That’s because there’s absolutely no point in up keeping a bunch of lists. I tried it for a while, got a headache and abandoned it. There is an app out there that can handle what you need to do, but apps are tools, not obvious solutions that can do all of the work for you.

Problem 3: I’m already entrenched in a clumsy task management system

Inbox for Gmail is so good that I can’t leave it. However, since it’s just an interface and only just gone public there are no real integrations for it. If I want to be able to link reminders to emails in a few clicks, it seems I’ll have to keep email-related to-dos in one place and non-email related ones in another place. That’s no good at all. There’s also no way to use Inbox as a dedicated to-do list.

My workflow looked similar to, but worse than this:

(Not a real problem: I’d like to get to-dos to show up on my calendar with the rest of my events…)

With this in mind, here’s what I tried.

The first failed attempt

For prioritizing tasks, my first port of call was Any.Do. That’s because of its quick day overview with task snoozing called Moment.

Moment shows you tasks due for today or without a due date and asks you if you want to schedule them for today, tomorrow, next week or sometime in the future. It’s the procrastinator’s to-do list.

Because of the way Any.Do works, it’s way too easy to push tasks to tomorrow, over and over again. No one wants to see they have snoozed a task for 32 days in a row. But that’s not why I abandoned it.

The biggest pain of all (and something I tried hard to hack around) is that Any.Do doesn’t integrate with anything. I don’t keep my tasks on to-do lists — they live on Trello. I’m not going to spend more time copying tasks from Trello to Any.Do when I could find a solution that integrates.

My situation isn’t yours, of course. If you’re a lone wolf then a todo list like Any.Do will probably suffice. If not, you’ll need something that integrates and is collaborative or you’ll waste time on organizing your organizational apps.

My original task management process was to check what’s in my Doing list on Trello and eat the frog.

As I got involved with more projects, the list of different boards to check became way too long so I added my frog tasks to Any.Do and organized them accordingly.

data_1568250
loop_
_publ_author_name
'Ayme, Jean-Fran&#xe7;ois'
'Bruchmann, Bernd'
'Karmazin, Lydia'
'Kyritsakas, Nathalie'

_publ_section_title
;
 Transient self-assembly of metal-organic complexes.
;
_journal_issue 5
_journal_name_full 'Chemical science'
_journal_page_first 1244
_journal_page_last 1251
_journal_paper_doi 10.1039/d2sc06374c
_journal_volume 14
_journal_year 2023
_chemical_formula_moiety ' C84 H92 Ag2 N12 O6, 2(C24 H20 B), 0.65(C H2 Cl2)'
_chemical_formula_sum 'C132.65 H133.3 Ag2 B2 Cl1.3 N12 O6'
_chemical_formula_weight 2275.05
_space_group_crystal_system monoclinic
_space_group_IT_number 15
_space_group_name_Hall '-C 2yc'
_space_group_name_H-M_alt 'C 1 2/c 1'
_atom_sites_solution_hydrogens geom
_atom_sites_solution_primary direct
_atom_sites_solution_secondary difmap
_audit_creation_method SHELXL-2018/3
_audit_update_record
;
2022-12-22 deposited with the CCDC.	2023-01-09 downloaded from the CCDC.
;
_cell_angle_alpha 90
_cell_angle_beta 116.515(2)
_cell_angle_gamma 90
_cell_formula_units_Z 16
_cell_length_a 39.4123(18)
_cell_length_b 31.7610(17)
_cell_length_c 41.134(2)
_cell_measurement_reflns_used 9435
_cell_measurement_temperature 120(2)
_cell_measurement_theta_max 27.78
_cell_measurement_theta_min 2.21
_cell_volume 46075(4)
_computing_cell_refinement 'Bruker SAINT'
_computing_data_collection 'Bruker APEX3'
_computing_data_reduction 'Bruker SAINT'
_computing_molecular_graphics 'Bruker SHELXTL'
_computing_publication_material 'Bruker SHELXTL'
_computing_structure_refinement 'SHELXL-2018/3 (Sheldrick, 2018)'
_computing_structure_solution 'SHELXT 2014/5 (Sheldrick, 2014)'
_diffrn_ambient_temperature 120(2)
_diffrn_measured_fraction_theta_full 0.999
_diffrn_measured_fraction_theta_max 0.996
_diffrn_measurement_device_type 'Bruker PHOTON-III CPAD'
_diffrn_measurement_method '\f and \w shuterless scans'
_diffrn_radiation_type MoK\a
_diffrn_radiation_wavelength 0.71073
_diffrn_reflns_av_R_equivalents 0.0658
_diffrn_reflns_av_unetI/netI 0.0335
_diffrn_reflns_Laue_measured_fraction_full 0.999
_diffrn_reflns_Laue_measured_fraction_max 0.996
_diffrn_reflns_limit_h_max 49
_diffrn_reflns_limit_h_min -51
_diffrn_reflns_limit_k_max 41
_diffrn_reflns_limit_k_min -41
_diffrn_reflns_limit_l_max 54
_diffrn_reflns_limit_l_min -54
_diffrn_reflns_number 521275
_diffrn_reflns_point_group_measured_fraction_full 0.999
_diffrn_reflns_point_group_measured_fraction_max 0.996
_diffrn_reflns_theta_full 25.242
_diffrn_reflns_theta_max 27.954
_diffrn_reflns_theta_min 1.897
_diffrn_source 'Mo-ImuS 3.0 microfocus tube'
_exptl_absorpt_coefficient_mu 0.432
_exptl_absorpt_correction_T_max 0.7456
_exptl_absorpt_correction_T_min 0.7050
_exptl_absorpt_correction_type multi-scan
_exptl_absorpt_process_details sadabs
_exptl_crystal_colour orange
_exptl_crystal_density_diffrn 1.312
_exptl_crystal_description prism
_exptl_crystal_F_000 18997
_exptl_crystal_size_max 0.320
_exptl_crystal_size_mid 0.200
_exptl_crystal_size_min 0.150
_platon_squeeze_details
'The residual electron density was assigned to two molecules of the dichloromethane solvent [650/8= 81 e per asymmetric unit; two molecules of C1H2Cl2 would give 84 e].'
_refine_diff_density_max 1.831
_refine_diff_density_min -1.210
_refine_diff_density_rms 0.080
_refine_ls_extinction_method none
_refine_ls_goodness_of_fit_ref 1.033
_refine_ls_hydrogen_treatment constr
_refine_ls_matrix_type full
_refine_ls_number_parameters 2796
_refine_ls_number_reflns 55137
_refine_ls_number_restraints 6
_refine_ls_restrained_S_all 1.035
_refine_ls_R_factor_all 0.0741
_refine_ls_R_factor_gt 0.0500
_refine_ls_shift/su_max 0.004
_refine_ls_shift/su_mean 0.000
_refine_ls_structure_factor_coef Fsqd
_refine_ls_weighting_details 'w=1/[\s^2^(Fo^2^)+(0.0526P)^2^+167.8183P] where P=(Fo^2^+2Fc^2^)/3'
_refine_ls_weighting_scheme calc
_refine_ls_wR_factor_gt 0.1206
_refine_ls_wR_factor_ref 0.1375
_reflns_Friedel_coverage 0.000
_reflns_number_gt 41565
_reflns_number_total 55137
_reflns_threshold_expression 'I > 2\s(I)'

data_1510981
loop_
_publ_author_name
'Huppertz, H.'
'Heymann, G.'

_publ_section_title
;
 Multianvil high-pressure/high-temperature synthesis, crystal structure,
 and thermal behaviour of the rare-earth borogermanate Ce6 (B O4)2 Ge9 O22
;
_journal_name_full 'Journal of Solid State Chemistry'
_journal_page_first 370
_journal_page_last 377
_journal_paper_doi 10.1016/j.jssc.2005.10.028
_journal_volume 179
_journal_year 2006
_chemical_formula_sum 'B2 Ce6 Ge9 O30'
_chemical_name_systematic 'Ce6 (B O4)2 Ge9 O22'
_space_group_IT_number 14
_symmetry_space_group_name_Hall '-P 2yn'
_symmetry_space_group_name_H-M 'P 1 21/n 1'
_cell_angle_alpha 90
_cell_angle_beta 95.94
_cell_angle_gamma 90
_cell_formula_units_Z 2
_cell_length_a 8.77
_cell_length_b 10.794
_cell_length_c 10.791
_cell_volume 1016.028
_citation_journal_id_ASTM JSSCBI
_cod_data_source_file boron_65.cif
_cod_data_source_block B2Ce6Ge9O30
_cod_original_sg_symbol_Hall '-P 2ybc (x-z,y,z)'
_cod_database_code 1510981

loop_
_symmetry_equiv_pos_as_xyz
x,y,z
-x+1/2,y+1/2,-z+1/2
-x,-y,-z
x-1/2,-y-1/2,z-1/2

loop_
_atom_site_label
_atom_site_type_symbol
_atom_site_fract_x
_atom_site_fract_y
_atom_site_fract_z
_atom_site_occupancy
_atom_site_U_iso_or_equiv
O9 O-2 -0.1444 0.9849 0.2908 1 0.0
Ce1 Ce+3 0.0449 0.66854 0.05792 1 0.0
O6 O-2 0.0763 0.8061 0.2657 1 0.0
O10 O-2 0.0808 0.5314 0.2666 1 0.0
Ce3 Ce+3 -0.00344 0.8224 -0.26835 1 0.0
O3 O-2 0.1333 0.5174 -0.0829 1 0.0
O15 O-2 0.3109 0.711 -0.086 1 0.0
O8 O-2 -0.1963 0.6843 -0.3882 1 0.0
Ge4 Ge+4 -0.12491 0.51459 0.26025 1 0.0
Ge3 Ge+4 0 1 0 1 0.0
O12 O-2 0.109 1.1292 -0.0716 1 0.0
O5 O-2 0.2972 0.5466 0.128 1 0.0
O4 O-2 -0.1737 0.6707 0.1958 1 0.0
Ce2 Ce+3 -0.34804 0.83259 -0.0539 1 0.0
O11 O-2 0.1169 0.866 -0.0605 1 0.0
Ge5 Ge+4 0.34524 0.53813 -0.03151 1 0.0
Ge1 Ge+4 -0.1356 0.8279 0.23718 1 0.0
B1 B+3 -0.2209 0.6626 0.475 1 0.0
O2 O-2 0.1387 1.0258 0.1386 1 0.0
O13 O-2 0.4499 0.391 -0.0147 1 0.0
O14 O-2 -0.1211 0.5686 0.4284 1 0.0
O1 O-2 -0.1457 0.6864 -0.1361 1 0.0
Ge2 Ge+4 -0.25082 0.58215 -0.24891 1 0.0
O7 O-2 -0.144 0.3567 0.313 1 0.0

That meant that I had an extra task on my list before I could even start the day: comb through my active Trello boards and note down priority tasks. What’s the point in such a workflow, you may ask?

At that point I had to upkeep Trello cards, to-do list items, email reminders which stick in Inbox and can’t be fed out into a todo list, action items in WorkFlowy, etc. In short, it was a ridiculous system that made me feel totally unproductive, overwhelmed and sad.

The solution

Since then, maybe 5 or 6 days ago at the time of writing, I’ve found a solution I overlooked in the past — a very beautiful one, I may add.

To recap — here’s what I need from a task manager:

  • Daily summary view
  • Trello integration
  • Due dates/Reminders
  • Email tasks to a list
  • Recurring tasks/workflows
  • A place to summarize my done items

Not so much of a tall order, right?

Well, as I said before, I need a minimum of 2 apps to accomplish this as well as a third to satisfy the need for workflow automation my error-prone self is now so accustomed to.

Here’s my new setup:

Wunderlist syncs with Trello, feeding tasks from one list…

…to the blog articles list on Trello, for approval, discussion, and collaboration. It works with this Zapier integration.

I schedule my daily/weekly recurring tasks on Wunderlist, with a time added for push notifications.

I manage any complex recurring workflows or workflow automation with Process Street. This means stuff like pre-publishing checklists, keyword research or customer support processes.

I still collaborate with others over content/PR using Trello because that’s the foundational, must-have, high-level task management app.